Amidst Renewed Tensions Between Britain and Argentina, UN Must Step in to Resolve Falkland Islands Dispute


This April will mark the 30th anniversary of the 1982 Falkland Islands war, and recent developments in a centuries-long dispute over this self-governing British Overseas Territory are causing the conflict between the United Kingdom and Argentina to escalate.

In the age of decolonization in which many Latin American countries are asserting their political, cultural, and economic independence from Central powers, it seems that a United Nations mediation of this conflict is the most logical next step.

Argentina’s foreign minister Hector Timerman met with UN Secretary-General Ban-Ki moon on Friday to lodge a formal protest against what Argentian President Cristina Fernández de Kirchner calls British militarization of the archipelago: Britain recently replaced another ship with destroyer HMS Dauntless, and deployed Prince William, who is a Royal Air Force helicopter pilot, to the islands for six weeks. The British government insists that these are routine operations.

The Christian Science Monitor reports that according to Argentina’s foreign ministry, “Argentines are saddened that Prince William will arrive on our soil in the uniform of a conquistador, and not with the wisdom of a statesman who works for peace and dialogue between nations.”

Ban expressed his concerns about the intensification of the dispute and offered to mediate the conflict if asked, but Britain has repeatedly refused to discuss negotiations, unless the people of the Falklands indicate that they want change. (For an article about a Falklands native whose request for Argentinean citizenship caused very different responses in Argentina and in the Falklands, see here.)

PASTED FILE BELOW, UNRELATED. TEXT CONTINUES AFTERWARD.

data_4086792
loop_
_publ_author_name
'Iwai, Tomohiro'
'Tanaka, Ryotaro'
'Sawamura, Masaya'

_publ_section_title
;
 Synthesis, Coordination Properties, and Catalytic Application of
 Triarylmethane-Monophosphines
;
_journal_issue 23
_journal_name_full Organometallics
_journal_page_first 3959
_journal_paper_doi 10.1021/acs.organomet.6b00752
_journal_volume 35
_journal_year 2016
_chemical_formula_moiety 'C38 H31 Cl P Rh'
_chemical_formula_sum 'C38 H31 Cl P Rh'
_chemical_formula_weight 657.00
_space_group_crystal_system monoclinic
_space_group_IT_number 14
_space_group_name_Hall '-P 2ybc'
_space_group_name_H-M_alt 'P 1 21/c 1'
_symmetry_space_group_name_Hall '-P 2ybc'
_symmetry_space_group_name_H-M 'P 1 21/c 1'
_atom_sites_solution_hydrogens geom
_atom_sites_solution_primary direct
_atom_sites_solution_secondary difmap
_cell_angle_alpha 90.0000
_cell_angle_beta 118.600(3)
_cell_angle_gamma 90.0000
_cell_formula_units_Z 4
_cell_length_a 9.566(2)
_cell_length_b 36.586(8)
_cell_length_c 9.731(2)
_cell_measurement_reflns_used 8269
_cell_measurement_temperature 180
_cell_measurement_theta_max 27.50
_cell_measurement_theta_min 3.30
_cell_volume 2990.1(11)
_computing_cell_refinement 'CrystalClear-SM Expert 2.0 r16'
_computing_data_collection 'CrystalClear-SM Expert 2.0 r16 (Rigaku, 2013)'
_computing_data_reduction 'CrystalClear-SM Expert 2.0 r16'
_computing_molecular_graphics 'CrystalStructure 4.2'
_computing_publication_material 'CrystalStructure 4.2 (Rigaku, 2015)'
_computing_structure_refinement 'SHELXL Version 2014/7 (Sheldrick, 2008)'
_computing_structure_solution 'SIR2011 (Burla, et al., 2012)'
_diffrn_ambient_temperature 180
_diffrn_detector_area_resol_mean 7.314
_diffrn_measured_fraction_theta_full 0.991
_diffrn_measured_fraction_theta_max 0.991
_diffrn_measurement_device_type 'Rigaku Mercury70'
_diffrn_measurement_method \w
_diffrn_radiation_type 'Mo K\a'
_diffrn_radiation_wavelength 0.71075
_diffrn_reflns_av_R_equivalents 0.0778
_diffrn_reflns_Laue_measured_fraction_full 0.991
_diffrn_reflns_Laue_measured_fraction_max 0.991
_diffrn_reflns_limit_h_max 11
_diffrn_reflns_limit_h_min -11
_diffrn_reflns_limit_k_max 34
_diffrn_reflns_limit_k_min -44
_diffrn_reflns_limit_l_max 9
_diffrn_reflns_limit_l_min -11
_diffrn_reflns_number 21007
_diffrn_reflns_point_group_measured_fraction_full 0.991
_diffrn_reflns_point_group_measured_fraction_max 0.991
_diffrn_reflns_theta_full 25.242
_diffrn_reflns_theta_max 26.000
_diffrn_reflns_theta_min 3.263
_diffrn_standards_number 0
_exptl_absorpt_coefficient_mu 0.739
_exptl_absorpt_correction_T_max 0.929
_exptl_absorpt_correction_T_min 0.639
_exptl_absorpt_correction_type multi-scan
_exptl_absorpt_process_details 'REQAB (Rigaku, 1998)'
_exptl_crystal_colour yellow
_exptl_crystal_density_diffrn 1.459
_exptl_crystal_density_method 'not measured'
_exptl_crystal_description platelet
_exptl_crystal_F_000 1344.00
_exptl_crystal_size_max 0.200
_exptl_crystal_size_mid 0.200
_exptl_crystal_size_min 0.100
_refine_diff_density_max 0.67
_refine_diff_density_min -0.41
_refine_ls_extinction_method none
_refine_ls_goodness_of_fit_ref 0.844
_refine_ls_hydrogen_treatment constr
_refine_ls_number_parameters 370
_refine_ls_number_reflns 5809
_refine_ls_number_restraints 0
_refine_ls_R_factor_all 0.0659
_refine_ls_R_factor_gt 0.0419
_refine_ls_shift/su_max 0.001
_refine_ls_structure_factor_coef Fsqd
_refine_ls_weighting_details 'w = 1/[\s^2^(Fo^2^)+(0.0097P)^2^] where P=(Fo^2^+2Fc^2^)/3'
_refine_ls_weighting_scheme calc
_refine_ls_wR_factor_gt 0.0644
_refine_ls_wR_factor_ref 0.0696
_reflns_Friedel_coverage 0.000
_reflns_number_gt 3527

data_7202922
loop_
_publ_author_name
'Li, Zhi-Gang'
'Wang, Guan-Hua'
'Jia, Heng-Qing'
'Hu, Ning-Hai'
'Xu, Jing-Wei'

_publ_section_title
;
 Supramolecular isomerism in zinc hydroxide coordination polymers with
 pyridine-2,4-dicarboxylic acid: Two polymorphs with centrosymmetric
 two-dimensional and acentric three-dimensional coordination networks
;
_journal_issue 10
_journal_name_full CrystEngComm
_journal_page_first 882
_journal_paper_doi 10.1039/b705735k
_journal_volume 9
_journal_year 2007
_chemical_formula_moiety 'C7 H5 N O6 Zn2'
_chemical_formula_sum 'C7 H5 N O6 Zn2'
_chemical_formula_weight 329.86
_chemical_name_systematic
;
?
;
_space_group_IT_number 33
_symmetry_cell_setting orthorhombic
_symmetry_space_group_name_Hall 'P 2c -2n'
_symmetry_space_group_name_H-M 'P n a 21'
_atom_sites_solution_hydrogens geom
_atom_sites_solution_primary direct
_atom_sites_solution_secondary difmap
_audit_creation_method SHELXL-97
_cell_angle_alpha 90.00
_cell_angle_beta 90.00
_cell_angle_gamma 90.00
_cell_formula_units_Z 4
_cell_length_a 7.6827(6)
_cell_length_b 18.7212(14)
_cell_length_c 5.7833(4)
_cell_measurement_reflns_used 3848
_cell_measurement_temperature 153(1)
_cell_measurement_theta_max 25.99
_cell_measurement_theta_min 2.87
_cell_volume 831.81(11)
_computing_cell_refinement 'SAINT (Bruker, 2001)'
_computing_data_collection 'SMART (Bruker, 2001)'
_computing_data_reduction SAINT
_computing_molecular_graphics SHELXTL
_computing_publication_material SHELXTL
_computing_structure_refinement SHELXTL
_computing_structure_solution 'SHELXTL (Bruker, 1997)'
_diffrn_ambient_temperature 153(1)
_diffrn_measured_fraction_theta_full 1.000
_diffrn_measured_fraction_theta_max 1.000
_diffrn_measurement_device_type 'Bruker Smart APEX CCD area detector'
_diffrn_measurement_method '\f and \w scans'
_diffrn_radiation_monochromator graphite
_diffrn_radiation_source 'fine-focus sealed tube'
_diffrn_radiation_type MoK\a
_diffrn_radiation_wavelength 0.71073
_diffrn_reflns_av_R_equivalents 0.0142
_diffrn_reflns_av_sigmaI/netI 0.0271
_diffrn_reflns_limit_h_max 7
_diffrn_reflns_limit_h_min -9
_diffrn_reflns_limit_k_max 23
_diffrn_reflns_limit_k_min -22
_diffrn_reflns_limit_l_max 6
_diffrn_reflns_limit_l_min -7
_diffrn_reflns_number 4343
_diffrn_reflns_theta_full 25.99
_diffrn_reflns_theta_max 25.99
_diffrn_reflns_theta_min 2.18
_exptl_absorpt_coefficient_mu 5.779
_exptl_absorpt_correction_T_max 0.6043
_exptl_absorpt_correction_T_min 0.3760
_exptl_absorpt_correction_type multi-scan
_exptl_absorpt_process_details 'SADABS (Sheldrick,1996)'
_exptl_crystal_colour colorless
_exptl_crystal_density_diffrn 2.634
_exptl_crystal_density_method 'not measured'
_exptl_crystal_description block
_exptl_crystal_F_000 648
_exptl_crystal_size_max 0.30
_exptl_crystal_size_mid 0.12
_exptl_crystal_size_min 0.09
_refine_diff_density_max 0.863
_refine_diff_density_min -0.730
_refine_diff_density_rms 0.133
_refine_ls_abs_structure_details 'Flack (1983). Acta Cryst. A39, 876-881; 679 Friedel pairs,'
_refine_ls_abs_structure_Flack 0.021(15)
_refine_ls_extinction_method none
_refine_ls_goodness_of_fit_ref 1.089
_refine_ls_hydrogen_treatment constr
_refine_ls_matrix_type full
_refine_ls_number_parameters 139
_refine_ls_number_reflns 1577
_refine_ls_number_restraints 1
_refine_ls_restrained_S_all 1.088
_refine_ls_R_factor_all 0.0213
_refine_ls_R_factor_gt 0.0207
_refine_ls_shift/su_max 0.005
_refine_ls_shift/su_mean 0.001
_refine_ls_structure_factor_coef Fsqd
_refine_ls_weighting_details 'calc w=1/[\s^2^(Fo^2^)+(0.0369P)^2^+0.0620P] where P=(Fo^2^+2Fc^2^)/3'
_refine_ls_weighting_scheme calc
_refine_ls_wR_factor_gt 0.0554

Although the two nations restored relations in 1990, tensions rekindled in 2010 after the discovery of oil in the waters off the islands. The United States has remained largely neutral in the dispute, and Hillary Clinton offered to help resolve the conflict last year — an offer the UK refused. Various Latin American countries, however, have expressed their support of Argentina in the dispute, and the South American trade group Mercosur announced a ban on vessels bearing the Falkland Islands flag from their ports last year.

It's not surprising that most recently, the conversation has taken a turn towards the colonial. President Fernández de Kirchner called Britain "a crass colonial power in decline," while Prime Minister David Cameron argues that "What the Argentineans have been saying recently ... is far more like colonialism because these people [the inhabitants of the Falklands] want to remain British and the Argentineans want them to do something else."

After so many centuries of complicated controversy since the Falklands were first discovered in the early 1500s, it seems high time to settle the dispute by means of mediation. 

For a timeline of Argentina-U.K. tensions since the war, see here. Click here for information about the discovery and subsequent settlement of the Falkland Islands.

Photo Credit: RAYANDBEE